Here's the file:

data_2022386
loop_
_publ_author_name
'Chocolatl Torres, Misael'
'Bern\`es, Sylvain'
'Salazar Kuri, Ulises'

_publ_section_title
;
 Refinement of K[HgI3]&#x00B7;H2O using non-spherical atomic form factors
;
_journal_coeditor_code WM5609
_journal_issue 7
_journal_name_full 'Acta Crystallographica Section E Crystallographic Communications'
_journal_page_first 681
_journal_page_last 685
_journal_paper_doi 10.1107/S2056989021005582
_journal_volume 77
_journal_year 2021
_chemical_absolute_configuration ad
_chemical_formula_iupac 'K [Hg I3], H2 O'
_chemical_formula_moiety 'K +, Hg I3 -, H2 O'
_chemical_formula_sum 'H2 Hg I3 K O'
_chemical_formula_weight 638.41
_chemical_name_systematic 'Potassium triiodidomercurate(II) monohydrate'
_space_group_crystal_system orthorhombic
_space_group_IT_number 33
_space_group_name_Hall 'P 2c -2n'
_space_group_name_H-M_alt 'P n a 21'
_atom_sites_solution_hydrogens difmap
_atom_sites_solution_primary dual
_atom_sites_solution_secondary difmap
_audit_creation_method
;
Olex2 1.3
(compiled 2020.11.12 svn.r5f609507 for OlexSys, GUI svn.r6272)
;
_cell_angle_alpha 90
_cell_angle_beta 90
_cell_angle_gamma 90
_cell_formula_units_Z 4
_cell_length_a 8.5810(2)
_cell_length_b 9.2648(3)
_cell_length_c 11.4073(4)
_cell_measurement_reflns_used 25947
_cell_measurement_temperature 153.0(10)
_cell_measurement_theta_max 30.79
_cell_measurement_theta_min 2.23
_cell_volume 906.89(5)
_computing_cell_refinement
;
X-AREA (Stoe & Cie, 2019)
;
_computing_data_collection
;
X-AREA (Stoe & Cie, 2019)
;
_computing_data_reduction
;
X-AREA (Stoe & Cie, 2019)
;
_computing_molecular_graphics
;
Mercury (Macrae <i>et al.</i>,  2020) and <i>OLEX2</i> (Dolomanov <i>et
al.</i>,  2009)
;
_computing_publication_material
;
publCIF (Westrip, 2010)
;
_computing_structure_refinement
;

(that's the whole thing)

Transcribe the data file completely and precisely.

data_2022386
loop_
_publ_author_name
'Chocolatl Torres, Misael'
'Bern\`es, Sylvain'
'Salazar Kuri, Ulises'

_publ_section_title
;
 Refinement of K[HgI3]&#x00B7;H2O using non-spherical atomic form factors
;
_journal_coeditor_code WM5609
_journal_issue 7
_journal_name_full 'Acta Crystallographica Section E Crystallographic Communications'
_journal_page_first 681
_journal_page_last 685
_journal_paper_doi 10.1107/S2056989021005582
_journal_volume 77
_journal_year 2021
_chemical_absolute_configuration ad
_chemical_formula_iupac 'K [Hg I3], H2 O'
_chemical_formula_moiety 'K +, Hg I3 -, H2 O'
_chemical_formula_sum 'H2 Hg I3 K O'
_chemical_formula_weight 638.41
_chemical_name_systematic 'Potassium triiodidomercurate(II) monohydrate'
_space_group_crystal_system orthorhombic
_space_group_IT_number 33
_space_group_name_Hall 'P 2c -2n'
_space_group_name_H-M_alt 'P n a 21'
_atom_sites_solution_hydrogens difmap
_atom_sites_solution_primary dual
_atom_sites_solution_secondary difmap
_audit_creation_method
;
Olex2 1.3
(compiled 2020.11.12 svn.r5f609507 for OlexSys, GUI svn.r6272)
;
_cell_angle_alpha 90
_cell_angle_beta 90
_cell_angle_gamma 90
_cell_formula_units_Z 4
_cell_length_a 8.5810(2)
_cell_length_b 9.2648(3)
_cell_length_c 11.4073(4)
_cell_measurement_reflns_used 25947
_cell_measurement_temperature 153.0(10)
_cell_measurement_theta_max 30.79
_cell_measurement_theta_min 2.23
_cell_volume 906.89(5)
_computing_cell_refinement
;
X-AREA (Stoe & Cie, 2019)
;
_computing_data_collection
;
X-AREA (Stoe & Cie, 2019)
;
_computing_data_reduction
;
X-AREA (Stoe & Cie, 2019)
;
_computing_molecular_graphics
;
Mercury (Macrae <i>et al.</i>,  2020) and <i>OLEX2</i> (Dolomanov <i>et
al.</i>,  2009)
;
_computing_publication_material
;
publCIF (Westrip, 2010)
;
_computing_structure_refinement
;